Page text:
The real key here is getting past the coin-flip analogy and the intuition that goes with it. Obviously before you flip a coin, the chances of heads/tails are 50/50. But then after you flip it, if the side facing up is an unknown X, the other side is still 50/50 heads/tails. That's not true with the envelopes. Before you pick, the chances of small or large are 50/50. But once you pick an envelope, the chances that the *other* envelope is smaller/larger *than that envelope* are *not* 50/50. That's the assumption that leads to the paradox. The reason it's different is that the range of values for coins is bounded at heads or tails, while the range of values for the envelopes is anything.

Suppose you considered heads = 1 and tails = 2. Then the coin has the same property as the envelopes. However, you know what the coin's range is, so if you get a 2 you keep it and if you get a 1 you switch. For the envelopes the range is infinite, so assuming the envelopes behave like the coin (when they don't) gets you to the improper 50/50 figures and the paradox.

Quote:WizardBy the way, if we can get to 42 pages, this will become the longest thread in the forum.

I love it!

Quote:WizardI agree, that is the correct way to look at it. I mentioned this correct way, in other words, in my Ask the Wizard answer.

What is hard to explain is how can the expected gain on a percentage basis (relative to the first envelope) be 25%, but the expected gain on an absolute basis be 0?

By the way, if we can get to 42 pages, this will become the longest thread in the forum.

That's because this is a simple, as in, simplistic problem that is obfuscated by mathematics, when mathematics actually has no place in the discussion. The attempt to bring it in produces a swirling effect where abstractions are batted about, to no purposeful conclusion.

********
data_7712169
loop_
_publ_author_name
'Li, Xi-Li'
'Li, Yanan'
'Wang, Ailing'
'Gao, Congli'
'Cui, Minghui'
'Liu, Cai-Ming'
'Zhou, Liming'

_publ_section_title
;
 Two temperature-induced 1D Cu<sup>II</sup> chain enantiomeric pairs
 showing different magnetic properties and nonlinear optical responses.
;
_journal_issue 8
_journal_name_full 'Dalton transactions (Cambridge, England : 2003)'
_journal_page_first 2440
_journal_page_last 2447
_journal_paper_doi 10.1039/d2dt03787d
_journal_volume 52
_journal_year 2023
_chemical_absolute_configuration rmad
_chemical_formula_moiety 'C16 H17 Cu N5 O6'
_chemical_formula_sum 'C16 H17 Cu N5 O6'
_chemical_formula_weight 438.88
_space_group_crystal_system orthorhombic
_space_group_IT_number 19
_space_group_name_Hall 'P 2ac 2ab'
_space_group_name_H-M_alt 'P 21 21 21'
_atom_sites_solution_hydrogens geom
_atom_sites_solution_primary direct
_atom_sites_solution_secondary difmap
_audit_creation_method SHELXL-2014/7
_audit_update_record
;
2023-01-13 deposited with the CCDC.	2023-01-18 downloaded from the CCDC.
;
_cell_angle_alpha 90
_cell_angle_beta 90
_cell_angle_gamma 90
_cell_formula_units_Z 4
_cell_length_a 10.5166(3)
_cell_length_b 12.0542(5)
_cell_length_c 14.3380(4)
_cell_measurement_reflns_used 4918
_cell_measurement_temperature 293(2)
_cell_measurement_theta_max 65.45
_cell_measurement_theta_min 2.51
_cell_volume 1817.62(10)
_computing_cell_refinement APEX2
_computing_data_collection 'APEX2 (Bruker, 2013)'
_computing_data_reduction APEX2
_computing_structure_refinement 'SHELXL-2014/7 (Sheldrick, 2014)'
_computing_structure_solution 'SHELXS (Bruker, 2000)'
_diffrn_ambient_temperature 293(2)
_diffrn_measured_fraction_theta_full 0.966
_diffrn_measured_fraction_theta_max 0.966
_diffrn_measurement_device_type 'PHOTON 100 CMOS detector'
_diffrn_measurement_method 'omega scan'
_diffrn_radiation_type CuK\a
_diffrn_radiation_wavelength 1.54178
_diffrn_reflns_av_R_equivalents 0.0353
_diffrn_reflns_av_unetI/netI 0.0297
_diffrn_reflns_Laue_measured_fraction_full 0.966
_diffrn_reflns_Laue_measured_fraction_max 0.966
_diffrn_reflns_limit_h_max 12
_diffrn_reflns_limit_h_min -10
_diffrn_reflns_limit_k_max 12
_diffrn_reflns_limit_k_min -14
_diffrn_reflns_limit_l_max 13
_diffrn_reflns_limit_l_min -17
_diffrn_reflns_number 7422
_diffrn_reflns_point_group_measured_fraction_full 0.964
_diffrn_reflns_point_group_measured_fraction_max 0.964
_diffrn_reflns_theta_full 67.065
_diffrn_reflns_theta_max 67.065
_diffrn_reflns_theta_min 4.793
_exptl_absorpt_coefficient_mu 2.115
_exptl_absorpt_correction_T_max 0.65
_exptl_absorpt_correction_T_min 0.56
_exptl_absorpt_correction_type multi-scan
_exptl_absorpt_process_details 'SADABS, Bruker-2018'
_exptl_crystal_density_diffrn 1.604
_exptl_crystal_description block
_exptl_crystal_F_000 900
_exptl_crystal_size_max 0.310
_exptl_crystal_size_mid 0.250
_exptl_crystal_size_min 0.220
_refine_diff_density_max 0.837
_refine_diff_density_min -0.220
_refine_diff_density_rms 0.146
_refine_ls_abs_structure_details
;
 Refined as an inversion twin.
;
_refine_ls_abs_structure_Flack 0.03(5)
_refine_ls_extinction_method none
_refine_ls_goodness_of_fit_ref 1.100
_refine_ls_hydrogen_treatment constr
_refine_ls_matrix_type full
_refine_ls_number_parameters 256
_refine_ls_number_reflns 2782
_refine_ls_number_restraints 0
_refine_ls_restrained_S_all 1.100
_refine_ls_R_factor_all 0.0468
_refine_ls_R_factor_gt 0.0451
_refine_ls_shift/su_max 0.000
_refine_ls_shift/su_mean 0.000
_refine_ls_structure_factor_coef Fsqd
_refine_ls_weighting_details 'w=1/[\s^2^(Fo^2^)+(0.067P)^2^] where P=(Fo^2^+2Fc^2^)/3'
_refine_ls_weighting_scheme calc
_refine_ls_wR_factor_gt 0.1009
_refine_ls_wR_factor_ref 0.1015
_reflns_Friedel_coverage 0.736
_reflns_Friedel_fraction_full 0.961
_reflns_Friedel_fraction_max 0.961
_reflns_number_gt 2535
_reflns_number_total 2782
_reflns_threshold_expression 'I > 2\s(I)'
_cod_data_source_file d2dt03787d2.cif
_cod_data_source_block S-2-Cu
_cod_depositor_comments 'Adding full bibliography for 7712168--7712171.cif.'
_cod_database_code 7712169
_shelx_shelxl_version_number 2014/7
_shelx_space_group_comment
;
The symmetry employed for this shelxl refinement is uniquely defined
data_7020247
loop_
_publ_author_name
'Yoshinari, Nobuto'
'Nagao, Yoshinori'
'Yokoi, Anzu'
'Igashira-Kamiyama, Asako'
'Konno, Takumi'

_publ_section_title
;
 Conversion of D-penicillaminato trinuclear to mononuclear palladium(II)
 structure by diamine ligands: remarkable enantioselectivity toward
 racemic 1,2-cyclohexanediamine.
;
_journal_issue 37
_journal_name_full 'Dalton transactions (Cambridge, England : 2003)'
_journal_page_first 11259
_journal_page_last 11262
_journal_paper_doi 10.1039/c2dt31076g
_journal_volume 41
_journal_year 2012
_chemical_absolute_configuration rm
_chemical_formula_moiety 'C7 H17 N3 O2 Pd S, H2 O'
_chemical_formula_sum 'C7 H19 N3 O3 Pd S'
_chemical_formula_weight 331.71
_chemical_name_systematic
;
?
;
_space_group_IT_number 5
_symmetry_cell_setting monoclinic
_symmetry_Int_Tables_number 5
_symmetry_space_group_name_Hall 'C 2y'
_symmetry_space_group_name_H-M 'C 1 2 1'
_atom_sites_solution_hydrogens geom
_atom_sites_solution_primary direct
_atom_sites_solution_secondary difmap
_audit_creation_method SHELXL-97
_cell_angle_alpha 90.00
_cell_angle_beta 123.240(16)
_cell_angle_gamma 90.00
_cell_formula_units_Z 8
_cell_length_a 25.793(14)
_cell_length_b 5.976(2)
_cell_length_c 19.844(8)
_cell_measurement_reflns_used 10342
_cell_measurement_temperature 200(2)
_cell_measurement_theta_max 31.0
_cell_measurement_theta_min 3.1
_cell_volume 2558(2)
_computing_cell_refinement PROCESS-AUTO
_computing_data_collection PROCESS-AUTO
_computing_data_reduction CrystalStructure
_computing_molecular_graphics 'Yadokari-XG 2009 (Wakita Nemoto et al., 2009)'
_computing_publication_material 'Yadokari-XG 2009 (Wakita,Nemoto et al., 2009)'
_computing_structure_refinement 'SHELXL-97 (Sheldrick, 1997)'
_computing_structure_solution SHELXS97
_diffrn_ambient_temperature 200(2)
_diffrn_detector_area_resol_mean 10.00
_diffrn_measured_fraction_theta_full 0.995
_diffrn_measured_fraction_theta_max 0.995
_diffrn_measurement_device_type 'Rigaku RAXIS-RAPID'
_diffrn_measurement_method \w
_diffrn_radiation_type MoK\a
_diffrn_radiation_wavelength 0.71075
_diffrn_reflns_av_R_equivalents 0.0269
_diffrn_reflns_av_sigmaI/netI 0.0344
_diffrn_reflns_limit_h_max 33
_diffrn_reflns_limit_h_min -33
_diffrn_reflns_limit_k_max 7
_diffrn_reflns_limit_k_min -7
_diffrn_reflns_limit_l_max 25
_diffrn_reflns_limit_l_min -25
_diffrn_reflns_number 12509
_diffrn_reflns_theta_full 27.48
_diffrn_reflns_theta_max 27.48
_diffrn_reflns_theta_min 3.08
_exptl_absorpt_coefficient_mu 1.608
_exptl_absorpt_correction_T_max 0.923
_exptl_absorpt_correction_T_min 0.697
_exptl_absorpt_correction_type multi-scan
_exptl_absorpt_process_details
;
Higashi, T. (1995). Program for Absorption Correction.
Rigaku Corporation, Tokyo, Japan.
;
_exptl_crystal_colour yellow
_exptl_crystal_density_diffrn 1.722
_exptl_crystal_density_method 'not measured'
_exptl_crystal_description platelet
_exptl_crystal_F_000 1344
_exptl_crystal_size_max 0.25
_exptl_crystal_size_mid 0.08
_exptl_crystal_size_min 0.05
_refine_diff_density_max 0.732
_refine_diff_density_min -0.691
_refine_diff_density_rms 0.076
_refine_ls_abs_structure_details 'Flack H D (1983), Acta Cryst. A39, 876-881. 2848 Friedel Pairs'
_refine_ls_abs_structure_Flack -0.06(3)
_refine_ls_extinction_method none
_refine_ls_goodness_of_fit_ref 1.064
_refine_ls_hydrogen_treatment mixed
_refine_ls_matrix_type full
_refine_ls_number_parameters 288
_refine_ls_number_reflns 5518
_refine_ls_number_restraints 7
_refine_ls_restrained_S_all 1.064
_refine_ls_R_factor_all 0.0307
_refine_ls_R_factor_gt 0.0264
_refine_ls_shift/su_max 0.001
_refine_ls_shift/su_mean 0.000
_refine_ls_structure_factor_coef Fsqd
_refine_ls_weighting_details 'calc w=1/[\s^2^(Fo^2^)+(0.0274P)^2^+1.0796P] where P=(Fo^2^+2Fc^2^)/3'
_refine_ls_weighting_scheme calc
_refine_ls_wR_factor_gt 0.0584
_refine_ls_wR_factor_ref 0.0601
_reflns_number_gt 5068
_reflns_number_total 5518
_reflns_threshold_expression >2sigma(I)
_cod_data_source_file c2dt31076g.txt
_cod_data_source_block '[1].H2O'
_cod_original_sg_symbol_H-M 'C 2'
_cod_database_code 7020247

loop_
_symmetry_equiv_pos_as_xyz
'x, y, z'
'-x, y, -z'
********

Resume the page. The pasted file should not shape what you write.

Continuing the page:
This whole thread seems like a bunch of scientists standing in a circle on a sidewalk, holding a raw egg. They are engaging in a series of discussions about terminal velocity, thickness of the shell, Mohs hardness scale of the concrete, approximate mass/acceleration at 1g of the egg, wind direction and velocity, and the proper height from which to drop the egg. This has consumed hours, when a small child pedals up on a bicycle and inquires what the scientists are doing. "We're trying to figure out what happens when you drop an egg on the sidewalk," one of them replies. The child grabs the egg and drops it on the sidewalk. It breaks. The child shrugs and pedals away. The scientists go back to the university to write research papers.

Chosen Envelope x

Unknown Envelope (State 1)

Probability of State

0.5

Value in Other Envelope

x/2

Weighted Value of Other Envelope

0.5*x/2

Value in all envelopes

1.5x

Equivalent Magnitude of Value Once established

3x /1.5x = 2

Unknown Envelope (State 2)

Probability of State

0.5

Value in Other Envelope

x*2

Weighted Value of Other Envelope

0.5*x*2

Value in all envelopes

3x

Equivalent Magnitude of Value Once established

1.5x / 3x = 0.5

The value of choosing the other envelope should equal to x and both possibilities should contribute.

The value of each possibility should be the weighted value * the Equivalent Magnitude.

If x is the high envelope (State 1), then 0.5*x/2*2 = 0.5x

If x is the low envelope(State 2), , then 0.5*x*2*0.5 = 0.5x

The sum of all values should then be x.

Quote:mkl654321That's because this is a simple, as in, simplistic problem that is obfuscated by mathematics, when mathematics actually has no place in the discussion. The attempt to bring it in produces a swirling effect where abstractions are batted about, to no purposeful conclusion.